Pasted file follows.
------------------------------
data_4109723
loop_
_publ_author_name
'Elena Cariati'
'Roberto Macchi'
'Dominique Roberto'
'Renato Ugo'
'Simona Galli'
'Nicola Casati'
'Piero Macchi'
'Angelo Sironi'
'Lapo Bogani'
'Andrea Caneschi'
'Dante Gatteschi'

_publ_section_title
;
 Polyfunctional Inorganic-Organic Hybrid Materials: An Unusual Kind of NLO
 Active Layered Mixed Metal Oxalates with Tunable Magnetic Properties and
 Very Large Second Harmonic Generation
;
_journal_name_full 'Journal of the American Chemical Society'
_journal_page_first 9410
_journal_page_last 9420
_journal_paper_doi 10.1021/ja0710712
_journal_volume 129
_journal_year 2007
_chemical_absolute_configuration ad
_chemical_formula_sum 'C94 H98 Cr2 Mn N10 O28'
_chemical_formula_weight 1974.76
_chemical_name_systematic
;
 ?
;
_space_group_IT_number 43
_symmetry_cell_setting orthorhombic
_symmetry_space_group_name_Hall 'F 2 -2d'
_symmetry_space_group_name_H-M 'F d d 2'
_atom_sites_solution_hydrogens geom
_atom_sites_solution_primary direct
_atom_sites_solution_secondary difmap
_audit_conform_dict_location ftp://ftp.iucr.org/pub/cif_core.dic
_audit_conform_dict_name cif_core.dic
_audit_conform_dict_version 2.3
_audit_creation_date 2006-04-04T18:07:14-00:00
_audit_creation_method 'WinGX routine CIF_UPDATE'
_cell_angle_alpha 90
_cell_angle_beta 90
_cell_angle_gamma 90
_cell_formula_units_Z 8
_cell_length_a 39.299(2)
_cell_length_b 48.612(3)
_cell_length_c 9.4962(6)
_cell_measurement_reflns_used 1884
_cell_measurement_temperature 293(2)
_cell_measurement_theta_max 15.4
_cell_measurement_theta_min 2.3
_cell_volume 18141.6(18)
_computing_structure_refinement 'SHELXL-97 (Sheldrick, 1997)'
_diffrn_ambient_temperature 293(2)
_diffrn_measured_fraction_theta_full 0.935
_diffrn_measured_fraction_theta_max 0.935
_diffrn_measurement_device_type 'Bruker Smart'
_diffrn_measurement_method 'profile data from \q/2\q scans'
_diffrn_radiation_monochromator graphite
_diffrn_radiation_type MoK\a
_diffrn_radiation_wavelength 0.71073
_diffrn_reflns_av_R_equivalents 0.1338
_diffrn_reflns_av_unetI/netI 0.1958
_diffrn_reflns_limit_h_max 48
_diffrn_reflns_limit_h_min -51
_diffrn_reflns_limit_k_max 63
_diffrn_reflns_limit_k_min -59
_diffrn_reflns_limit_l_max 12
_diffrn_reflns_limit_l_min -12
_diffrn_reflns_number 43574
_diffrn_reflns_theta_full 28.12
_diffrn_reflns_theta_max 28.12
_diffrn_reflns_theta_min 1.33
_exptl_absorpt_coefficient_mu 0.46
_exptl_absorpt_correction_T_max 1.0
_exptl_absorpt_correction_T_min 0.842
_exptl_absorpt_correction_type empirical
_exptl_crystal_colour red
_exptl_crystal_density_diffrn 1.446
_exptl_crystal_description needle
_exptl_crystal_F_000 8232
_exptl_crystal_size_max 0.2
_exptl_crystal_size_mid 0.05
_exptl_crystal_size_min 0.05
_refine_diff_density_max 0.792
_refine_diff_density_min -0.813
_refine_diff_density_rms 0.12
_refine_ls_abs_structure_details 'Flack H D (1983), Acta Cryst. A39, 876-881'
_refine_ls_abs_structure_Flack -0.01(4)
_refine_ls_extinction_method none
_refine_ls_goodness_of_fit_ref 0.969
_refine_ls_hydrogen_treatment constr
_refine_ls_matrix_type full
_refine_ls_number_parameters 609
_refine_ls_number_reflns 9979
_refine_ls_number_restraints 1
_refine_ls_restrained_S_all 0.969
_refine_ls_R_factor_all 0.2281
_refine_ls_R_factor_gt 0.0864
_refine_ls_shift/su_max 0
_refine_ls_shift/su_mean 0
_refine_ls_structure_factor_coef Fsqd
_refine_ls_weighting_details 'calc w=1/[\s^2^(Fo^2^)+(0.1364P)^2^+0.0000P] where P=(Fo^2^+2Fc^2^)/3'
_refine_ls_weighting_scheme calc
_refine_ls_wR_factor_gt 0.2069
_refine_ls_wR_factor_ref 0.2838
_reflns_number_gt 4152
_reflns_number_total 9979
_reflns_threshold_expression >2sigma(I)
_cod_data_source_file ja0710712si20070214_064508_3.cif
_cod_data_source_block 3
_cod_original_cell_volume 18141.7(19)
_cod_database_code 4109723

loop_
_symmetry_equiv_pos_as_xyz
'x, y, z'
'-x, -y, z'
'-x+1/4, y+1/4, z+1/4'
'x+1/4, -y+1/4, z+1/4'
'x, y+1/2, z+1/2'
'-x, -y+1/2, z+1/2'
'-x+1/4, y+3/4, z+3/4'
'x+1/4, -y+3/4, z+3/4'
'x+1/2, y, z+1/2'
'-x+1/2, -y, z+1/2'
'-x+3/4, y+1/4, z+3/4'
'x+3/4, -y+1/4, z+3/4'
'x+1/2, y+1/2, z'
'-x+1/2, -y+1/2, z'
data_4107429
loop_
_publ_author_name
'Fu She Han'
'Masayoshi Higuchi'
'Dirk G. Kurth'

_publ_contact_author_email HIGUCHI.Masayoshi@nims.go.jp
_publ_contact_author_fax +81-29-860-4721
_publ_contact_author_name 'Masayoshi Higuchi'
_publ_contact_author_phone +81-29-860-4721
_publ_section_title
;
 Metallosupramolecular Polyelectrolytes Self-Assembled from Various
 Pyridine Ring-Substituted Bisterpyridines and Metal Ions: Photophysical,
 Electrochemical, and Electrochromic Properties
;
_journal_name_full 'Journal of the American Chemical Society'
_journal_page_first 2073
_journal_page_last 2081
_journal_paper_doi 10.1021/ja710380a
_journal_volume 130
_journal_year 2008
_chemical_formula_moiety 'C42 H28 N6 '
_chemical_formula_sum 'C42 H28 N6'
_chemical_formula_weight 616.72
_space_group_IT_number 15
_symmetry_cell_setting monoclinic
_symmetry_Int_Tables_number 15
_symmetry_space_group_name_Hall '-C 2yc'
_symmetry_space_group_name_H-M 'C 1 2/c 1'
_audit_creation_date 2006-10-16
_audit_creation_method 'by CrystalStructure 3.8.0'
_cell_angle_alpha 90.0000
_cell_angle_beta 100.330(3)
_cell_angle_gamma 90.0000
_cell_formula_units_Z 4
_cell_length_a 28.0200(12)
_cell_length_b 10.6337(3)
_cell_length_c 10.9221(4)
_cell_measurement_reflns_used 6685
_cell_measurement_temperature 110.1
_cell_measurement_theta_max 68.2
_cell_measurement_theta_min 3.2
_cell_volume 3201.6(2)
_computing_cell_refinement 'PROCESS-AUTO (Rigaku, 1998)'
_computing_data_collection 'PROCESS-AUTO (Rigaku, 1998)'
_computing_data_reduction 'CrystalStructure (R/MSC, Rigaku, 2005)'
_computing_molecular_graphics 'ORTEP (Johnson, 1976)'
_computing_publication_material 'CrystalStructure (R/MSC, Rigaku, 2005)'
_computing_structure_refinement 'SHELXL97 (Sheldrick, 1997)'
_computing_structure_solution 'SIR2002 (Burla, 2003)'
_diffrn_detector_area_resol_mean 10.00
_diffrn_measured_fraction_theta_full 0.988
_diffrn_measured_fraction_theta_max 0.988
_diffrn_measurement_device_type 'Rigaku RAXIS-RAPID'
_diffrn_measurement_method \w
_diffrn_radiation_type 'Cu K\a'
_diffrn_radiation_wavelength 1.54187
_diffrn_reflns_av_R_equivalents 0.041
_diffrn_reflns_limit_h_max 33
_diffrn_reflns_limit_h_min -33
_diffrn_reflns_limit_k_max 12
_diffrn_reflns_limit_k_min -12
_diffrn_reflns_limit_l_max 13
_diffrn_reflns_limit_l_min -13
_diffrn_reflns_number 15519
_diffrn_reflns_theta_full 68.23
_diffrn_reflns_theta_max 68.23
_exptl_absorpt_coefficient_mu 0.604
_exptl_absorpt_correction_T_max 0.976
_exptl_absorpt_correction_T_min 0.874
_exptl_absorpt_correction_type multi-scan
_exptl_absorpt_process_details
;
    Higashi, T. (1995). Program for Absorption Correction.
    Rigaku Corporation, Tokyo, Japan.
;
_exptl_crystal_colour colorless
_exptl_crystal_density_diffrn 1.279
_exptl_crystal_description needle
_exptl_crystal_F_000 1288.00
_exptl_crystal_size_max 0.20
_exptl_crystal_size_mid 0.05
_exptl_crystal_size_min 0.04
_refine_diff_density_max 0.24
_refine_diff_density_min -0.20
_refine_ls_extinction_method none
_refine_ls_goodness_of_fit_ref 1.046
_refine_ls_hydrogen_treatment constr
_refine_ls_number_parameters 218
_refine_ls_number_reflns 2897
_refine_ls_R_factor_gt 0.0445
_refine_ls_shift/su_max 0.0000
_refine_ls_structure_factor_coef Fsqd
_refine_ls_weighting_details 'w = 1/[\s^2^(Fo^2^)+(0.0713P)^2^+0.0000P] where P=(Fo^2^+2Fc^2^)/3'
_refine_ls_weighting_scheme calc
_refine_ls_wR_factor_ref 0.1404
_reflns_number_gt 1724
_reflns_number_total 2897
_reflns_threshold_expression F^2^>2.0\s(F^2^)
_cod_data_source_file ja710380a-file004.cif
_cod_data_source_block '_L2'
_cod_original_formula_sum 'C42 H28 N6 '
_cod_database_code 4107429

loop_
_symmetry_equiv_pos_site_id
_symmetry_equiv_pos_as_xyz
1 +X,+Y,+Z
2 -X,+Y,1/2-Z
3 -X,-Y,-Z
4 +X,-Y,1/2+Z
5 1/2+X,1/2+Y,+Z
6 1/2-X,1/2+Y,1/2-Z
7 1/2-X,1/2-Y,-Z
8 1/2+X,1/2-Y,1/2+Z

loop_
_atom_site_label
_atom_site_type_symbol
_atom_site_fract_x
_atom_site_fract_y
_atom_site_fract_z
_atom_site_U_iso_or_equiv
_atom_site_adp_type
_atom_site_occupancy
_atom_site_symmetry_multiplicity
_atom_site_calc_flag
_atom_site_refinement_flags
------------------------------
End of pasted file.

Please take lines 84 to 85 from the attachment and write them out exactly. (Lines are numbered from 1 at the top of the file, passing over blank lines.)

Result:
_exptl_crystal_density_diffrn 1.446
_exptl_crystal_description needle